Owing to the general Government policy of unifying the East African Territories, it has been felt necessary to form similar body of Goans to be known as East African Goan Conference with headquarters at Nairobi. Dr. de Sousa is the prime mover of this and has travelled all over lecturing on the merits of his scheme.  Undoubtedly it is a move in the right direction.  My feelings at the moment are that if such a movement does not do us any good it will not do us any harm and it would be premature to past a judgment until a fair trial has been given to it, and therefore deserves our support.

The only joint commercial and economical venture of the Goans was the E.A. Goan Co-operative Society with an authorised capital of one milion shillings. It had a large provision and grocery store at Nairobi and a branch at Mombasa.  The first Board of Directors was Dr. R. Ribeiro, O.B.E. (Chairman), Mr. J. M Nazareth, Mr. J. A. Dias, Mr. L. M. Noronha. Dr Manuel Ribeiro, Mr. J. M. George, Mr. Leo A D'Souza and Mr. J. Christie D'Souza with Mr Edward Moniz as the General Secretary. This co-operative movement was brought about by the hardships suffered by our Community during the war period in obtaining the necessities and Goans had at last realised that a concern of this nature was of double benefit to us all. The money spent by the Community was circulated within itself.  The Society, however, received a half-hearted support of the Community and died a natural death.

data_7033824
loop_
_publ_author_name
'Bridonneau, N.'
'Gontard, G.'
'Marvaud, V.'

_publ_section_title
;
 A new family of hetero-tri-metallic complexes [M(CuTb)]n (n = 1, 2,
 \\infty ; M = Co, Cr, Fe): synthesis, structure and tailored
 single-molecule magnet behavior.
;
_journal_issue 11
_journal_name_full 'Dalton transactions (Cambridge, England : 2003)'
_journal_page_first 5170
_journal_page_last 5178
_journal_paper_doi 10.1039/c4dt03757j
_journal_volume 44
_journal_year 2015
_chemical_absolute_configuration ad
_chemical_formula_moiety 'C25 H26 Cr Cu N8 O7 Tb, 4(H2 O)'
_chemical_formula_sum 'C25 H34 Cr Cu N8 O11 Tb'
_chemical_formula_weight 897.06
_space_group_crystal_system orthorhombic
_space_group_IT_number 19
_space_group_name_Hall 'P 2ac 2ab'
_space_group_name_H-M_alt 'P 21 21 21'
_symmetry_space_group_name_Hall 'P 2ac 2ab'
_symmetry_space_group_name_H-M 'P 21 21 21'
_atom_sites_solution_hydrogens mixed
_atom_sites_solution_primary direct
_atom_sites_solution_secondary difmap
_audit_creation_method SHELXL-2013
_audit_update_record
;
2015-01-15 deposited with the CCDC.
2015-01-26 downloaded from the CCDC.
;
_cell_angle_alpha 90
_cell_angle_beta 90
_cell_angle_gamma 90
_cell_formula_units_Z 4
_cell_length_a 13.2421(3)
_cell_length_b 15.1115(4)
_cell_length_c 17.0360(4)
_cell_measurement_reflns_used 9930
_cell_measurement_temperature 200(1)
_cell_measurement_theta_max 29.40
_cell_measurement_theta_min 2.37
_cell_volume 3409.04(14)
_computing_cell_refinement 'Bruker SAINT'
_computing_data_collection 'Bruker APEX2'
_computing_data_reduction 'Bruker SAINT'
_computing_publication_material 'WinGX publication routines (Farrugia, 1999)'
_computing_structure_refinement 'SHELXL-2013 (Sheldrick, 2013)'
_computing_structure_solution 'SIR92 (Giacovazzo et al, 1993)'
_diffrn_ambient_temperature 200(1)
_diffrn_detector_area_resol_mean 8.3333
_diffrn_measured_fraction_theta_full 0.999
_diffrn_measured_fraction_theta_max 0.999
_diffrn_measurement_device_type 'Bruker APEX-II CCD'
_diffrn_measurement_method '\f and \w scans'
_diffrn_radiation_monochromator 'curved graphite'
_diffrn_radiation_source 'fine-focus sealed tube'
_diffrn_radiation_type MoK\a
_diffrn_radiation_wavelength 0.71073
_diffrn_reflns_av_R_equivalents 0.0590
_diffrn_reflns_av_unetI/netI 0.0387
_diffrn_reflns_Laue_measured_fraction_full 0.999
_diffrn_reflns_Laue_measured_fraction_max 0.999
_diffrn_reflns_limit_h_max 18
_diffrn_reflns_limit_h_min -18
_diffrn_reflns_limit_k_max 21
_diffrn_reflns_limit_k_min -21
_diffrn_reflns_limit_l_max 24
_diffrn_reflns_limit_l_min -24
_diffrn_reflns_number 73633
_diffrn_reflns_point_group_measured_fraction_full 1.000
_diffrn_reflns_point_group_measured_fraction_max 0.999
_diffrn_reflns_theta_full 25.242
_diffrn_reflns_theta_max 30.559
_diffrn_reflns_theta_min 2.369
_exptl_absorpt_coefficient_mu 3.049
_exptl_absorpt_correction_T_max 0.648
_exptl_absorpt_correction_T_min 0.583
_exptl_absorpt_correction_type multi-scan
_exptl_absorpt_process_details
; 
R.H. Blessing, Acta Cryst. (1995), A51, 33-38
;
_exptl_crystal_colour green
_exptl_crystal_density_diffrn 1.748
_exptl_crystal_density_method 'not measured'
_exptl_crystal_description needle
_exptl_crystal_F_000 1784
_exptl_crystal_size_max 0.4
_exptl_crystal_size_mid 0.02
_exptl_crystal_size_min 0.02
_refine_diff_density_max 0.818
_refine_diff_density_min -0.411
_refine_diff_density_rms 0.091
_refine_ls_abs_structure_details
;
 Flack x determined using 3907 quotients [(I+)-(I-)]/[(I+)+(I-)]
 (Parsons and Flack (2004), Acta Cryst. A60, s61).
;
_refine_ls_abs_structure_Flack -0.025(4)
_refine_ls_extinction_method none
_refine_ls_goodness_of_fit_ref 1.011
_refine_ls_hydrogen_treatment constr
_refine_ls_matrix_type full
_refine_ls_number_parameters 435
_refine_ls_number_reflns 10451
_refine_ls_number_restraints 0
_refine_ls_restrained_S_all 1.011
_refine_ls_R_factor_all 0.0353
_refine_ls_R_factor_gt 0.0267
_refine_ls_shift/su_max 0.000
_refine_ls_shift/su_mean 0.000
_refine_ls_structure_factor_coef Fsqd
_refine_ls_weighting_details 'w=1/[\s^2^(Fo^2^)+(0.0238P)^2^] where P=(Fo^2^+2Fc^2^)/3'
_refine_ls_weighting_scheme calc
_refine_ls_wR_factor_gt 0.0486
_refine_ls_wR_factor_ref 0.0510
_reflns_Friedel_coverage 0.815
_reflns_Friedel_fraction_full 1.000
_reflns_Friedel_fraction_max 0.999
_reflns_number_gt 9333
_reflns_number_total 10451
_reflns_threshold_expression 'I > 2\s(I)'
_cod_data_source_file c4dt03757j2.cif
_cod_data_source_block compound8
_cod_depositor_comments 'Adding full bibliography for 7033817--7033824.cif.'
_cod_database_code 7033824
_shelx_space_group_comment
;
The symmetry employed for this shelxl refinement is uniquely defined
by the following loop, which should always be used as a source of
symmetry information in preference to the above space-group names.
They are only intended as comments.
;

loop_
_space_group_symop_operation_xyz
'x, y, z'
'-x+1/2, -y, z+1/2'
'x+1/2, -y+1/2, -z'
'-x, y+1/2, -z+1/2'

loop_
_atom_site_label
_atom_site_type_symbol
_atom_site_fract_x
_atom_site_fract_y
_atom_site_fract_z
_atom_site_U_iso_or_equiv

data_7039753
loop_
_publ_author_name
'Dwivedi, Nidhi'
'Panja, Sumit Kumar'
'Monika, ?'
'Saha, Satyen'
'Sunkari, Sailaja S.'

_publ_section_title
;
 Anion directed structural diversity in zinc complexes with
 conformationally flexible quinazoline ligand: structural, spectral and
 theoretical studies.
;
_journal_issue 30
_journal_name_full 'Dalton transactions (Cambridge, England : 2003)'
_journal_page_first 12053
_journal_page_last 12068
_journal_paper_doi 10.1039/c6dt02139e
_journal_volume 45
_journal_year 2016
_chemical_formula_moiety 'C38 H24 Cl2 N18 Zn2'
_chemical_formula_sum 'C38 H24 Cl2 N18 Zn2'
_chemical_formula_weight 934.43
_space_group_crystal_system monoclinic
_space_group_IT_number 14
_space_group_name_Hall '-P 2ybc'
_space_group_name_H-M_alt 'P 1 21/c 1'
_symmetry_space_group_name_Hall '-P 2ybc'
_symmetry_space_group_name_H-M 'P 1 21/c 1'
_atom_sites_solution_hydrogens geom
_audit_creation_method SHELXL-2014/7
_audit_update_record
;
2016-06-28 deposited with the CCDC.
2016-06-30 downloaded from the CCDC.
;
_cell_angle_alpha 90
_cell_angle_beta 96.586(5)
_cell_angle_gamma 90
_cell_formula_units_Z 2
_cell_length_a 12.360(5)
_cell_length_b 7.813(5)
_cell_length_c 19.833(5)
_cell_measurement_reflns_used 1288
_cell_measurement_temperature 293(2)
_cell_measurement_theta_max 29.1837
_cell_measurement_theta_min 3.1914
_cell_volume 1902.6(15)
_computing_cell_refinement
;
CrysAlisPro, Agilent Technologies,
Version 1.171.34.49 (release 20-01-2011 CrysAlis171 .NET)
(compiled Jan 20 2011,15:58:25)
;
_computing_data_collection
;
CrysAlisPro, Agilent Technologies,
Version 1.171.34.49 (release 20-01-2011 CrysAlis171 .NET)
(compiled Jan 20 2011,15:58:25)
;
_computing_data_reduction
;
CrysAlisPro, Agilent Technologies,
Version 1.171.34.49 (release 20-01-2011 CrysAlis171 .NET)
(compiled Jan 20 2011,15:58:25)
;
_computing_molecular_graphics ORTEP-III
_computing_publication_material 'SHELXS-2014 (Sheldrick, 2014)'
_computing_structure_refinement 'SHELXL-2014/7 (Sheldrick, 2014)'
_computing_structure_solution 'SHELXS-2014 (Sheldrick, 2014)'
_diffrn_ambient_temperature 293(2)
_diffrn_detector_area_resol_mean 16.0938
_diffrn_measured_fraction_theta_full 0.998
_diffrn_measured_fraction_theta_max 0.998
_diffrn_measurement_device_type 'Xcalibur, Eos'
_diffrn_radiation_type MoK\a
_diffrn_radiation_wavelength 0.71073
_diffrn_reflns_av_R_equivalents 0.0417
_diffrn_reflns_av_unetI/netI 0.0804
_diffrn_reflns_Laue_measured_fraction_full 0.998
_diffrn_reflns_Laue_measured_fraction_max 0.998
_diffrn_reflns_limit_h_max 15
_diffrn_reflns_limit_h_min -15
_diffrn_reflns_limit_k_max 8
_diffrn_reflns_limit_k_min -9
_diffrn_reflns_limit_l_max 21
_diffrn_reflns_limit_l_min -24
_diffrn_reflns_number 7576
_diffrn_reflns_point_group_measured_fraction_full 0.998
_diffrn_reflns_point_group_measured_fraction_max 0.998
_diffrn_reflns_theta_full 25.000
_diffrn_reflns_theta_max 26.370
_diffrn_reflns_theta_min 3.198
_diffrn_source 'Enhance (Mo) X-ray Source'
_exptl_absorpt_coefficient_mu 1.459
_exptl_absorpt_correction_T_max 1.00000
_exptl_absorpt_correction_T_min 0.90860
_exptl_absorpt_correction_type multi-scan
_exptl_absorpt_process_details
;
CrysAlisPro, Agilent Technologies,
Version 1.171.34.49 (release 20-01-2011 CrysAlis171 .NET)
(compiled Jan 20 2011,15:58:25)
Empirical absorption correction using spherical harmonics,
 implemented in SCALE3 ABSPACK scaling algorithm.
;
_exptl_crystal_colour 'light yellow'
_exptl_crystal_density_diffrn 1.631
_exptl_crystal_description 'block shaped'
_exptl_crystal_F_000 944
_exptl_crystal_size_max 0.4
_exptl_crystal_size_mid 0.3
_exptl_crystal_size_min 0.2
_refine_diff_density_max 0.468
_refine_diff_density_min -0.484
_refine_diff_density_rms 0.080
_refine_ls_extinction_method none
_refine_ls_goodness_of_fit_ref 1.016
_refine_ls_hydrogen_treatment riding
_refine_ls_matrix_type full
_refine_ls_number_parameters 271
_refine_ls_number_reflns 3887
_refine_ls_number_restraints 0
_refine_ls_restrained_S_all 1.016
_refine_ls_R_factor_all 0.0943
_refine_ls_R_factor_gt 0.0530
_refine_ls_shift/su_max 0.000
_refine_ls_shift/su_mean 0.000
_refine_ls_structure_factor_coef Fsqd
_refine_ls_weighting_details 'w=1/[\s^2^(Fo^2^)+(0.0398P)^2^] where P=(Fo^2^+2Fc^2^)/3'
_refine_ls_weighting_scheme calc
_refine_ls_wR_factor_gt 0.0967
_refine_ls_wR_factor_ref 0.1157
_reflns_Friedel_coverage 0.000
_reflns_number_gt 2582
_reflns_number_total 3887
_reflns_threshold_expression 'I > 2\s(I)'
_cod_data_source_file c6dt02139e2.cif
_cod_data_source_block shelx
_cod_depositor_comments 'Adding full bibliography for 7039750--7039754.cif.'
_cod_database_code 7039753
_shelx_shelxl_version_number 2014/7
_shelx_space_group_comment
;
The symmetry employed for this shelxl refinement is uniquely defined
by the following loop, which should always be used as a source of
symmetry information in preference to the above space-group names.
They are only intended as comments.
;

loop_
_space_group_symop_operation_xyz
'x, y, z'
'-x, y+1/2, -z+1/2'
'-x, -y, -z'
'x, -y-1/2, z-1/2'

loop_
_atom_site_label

The next in importance among the social institutions, is the Goan Institute, Mombasa. It has a resident membership of nearly 400 and probably is the oldest Institute in the East African Territories. The old club house was situated near Fort Jesus, but in 1927 a very attractive double storeyed building was erected in a very prominent locality at a cost of Shs. 70,000/-. The plot was donated by the late Sir Ali Bin Salim an Arab Chief, known as the Liwali of the Coast, and a great benefactor of the Goan Community. His charities are numerous among all the communities. His large portrait and a Sword hangs in the Ballroom Hall. Among those who have given their best to this Institute is Mr. P. D'Mello, (Godgodo), Mr. Bell Carvalho, Mr. R. A. Oliver and many others and of the younger generation, Dr. B. Pinto, Dr. Figueiredo and Mr. E. T. Noronha. The sporting activities of this Institute are well maintained and the various teams have proved to be second to none at the Coast.